Thistle Hill Shelter [mile 1475.2; SOBO 456.8]
RAIN! Last night it rained so hard that I thought the world might be ending. OK, that’s an exaggeration. But listen: I got the tent pitched (very well, I might add, although I found one of yesterday’s slugs mashed into one of the straps), and I got inside, and the lightning started. I’ve never seen anything like it. It was so fast and constant that It just kept the sky continually lit. I actually wondered if it was fireworks or a SWAT team coming to tell me I was stealthed in a bad location. But no; it was just lightning that was so steady and fast that it was like stuttering moonlight. For an hour. I wish I could have seen those bolts! Trees, though.
And after the lightning show, the thunder and rain came. The storm passed directly overhead—wrath-of-god stuff. At one point I jammed my fingers over my earplugs and just hoped a tree wouldn’t squash me like that slug.
And no tree did!
I got up and packed up and hit the trail at 7:00 on the dot. You know what? Vermont is pretty! I’m not used to this terrain—fields stalled between summer green and autumn rags, with red and yellow amid the weeds. There are flowers, too! I thought everything had gone over to berries. But no! Thistles and goldenrod and cornflowers and even some stubborn yellow daisies; it’s still summer here.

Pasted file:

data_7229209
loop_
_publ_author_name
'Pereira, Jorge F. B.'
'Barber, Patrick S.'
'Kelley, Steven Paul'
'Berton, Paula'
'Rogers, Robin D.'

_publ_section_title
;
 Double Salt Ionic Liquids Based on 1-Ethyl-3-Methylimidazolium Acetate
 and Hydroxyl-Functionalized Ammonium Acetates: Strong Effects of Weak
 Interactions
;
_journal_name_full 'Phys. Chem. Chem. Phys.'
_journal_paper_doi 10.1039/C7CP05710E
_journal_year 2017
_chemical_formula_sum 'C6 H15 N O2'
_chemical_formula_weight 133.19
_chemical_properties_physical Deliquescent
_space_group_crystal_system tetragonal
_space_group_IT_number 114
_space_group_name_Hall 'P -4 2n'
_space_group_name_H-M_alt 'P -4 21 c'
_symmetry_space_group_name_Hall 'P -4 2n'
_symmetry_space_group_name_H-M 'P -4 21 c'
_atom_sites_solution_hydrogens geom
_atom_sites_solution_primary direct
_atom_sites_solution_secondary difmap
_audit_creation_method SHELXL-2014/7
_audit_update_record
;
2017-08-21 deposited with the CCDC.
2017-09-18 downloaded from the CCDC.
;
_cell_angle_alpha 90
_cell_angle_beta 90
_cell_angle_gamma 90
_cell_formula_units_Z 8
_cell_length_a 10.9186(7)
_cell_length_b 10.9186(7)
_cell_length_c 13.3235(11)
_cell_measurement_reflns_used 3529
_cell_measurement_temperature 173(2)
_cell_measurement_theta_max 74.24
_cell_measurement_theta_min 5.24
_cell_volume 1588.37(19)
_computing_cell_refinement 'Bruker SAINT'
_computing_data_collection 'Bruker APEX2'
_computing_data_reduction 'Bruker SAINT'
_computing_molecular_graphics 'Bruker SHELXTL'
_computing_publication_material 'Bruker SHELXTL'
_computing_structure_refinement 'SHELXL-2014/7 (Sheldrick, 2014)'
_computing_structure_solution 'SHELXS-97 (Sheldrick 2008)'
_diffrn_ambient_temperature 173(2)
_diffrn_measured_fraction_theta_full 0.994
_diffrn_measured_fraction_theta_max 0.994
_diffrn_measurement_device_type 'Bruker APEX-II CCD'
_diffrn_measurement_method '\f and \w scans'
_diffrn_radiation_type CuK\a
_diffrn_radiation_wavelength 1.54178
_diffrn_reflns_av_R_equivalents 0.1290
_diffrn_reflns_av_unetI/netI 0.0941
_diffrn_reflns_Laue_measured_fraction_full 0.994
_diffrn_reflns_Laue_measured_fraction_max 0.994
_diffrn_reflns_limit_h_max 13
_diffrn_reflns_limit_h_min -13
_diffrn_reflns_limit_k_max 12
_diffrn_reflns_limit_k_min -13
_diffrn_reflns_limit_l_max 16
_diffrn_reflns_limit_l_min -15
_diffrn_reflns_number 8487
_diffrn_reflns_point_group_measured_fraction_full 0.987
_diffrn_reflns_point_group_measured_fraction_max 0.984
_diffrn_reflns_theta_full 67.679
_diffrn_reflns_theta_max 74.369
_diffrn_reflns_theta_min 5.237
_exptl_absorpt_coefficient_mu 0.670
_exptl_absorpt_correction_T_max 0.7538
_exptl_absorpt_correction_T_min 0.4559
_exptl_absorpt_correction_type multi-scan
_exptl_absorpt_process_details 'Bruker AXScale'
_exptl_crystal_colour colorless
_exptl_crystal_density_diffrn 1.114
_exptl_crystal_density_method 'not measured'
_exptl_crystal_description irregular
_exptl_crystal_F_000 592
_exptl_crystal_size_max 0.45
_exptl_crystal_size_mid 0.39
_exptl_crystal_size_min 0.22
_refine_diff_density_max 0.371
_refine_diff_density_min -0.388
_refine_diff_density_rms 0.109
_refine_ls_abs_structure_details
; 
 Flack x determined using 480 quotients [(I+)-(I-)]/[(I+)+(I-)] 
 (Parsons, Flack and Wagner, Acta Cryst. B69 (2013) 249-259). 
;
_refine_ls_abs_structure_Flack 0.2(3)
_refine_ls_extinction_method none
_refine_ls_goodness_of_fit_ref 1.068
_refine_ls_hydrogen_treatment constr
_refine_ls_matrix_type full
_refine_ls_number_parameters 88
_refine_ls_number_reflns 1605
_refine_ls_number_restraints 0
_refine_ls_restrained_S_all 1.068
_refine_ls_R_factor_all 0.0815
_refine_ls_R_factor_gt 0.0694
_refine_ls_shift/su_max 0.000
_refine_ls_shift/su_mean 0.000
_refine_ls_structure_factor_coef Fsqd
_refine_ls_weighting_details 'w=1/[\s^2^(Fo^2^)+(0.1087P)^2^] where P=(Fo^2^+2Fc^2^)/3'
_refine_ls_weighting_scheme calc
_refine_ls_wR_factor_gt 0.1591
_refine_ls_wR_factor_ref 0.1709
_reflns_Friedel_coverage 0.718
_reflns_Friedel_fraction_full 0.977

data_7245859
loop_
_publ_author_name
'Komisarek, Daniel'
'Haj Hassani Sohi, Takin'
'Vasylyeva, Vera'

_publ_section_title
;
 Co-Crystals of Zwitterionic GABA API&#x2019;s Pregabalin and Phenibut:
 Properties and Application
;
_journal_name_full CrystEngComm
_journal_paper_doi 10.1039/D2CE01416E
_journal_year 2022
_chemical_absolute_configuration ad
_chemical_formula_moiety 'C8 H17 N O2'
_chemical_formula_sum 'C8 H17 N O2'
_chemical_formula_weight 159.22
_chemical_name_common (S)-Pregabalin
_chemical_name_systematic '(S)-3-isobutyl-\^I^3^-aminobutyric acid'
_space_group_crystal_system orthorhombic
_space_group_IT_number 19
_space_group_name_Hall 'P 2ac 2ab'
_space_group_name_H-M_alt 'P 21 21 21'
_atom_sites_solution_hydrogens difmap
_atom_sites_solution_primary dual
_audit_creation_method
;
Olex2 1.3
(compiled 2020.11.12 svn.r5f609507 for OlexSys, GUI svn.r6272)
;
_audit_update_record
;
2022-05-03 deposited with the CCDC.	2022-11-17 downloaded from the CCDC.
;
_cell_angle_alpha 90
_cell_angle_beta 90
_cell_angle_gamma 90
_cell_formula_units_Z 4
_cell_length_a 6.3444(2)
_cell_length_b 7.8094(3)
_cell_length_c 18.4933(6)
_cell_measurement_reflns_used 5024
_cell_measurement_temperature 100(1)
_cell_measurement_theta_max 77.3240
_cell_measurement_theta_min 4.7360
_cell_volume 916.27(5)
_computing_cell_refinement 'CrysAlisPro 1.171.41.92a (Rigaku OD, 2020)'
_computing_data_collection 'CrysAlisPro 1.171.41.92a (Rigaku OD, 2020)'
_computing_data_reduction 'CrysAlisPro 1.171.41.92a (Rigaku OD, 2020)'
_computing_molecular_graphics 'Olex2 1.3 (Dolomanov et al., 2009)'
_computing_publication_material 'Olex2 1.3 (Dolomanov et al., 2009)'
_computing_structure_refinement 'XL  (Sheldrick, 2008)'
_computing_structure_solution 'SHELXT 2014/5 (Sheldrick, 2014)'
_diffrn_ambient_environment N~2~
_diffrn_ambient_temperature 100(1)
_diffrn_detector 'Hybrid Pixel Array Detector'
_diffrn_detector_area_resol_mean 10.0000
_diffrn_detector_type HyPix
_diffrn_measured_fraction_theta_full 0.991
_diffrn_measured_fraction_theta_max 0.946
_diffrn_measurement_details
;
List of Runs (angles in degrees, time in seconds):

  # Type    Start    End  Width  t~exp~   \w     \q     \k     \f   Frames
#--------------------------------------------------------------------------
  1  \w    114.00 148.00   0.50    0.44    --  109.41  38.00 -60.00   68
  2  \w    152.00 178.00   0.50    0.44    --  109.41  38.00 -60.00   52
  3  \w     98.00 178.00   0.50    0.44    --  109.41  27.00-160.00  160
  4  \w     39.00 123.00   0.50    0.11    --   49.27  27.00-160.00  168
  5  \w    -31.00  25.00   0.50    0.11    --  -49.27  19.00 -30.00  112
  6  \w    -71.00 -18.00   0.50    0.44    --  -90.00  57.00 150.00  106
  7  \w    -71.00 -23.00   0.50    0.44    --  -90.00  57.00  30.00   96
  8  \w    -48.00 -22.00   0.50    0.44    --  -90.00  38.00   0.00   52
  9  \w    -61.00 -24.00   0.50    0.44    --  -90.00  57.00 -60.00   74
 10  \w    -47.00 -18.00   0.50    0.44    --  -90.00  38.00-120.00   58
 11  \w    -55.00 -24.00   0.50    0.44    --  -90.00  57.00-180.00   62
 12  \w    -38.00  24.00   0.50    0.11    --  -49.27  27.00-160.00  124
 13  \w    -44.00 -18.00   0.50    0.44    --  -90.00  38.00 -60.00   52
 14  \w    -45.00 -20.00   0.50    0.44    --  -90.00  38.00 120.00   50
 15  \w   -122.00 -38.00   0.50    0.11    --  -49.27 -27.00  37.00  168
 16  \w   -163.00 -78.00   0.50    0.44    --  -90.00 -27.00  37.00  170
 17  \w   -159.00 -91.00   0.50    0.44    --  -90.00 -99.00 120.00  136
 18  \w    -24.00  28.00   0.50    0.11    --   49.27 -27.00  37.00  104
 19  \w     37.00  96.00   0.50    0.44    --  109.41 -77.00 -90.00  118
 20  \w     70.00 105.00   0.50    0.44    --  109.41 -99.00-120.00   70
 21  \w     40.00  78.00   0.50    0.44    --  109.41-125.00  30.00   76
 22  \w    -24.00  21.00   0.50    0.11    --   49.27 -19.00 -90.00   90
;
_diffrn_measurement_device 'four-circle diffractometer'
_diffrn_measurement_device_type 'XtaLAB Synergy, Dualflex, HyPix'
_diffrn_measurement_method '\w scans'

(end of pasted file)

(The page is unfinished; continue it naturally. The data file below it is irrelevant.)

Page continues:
The other thing I’m not used to is mosquitoes. Jeeze-Loiuse (did I spell that right? I don’t think I’ve ever said that in my life), the bugs were relentless. While I was packing up my tent, once there were four of them on my arms, chewing. I had to put on DEET—the same 2-ounce bottle I’ve been carrying since Waynesboro. Including in the Hundred-Mile Wilderness. I can’t imagine how horrible the bugs must have been in July or so, which is when hikers were actually leaving the trail to get away from them.
So I hiked! Perfect trail. Perfect! My legs are used to an obstacle course, not this beautiful ribbon through fields and pine woods. I flew! For the first time, I actually ended up bettering my estimated time.
The day was another hot, humid, miserable one, though, and there were a couple of roadwalks that seemed to last forever. When I reached the West Hartford deli, right on the road-slash-trail, I was thrilled. It was lunchtime, and I was going to have a burger and some cold drinks, and I was going to charge my phone.
That’s when I realized my phone charger adapter brick thingie was gone. Gone! I can’t believe I left it in Hanover. I’ve been so careful! Of course, I obsessed over that while I ate my delicious cheeseburger, cause, you know, I do that. 😉
After lunch came another loooong road walk while the heat and humidity blasted, and I learned a valuable lesson: Do not stop in the middle of the hiking day and eat a huge giant cheeseburger! Seriously. What was I thinking? My body wanted to digest, not climb hills. I was sweating like a pig—a big giant pig carrying a pack full of food. A huge pack! And the belt across my middle was just painful.
I took a lot of breaks.
Eventually, though, I got here—my first shelter in Vermont. I no sooner had the tent pitched when all hell broke loose with the weather again. Bit I love being in my tent while it’s raining outside. All I need is a bigger tent, a friend, and a deck of cards. Any takers? 🙂
And that’s it! The glue didn’t quite hold the shoes together, but they’re not any worse. I saw six more NOBOs—which is astonishing to me! But apparently a lot of folks summit after October 15. Glad I didn’t know that in June.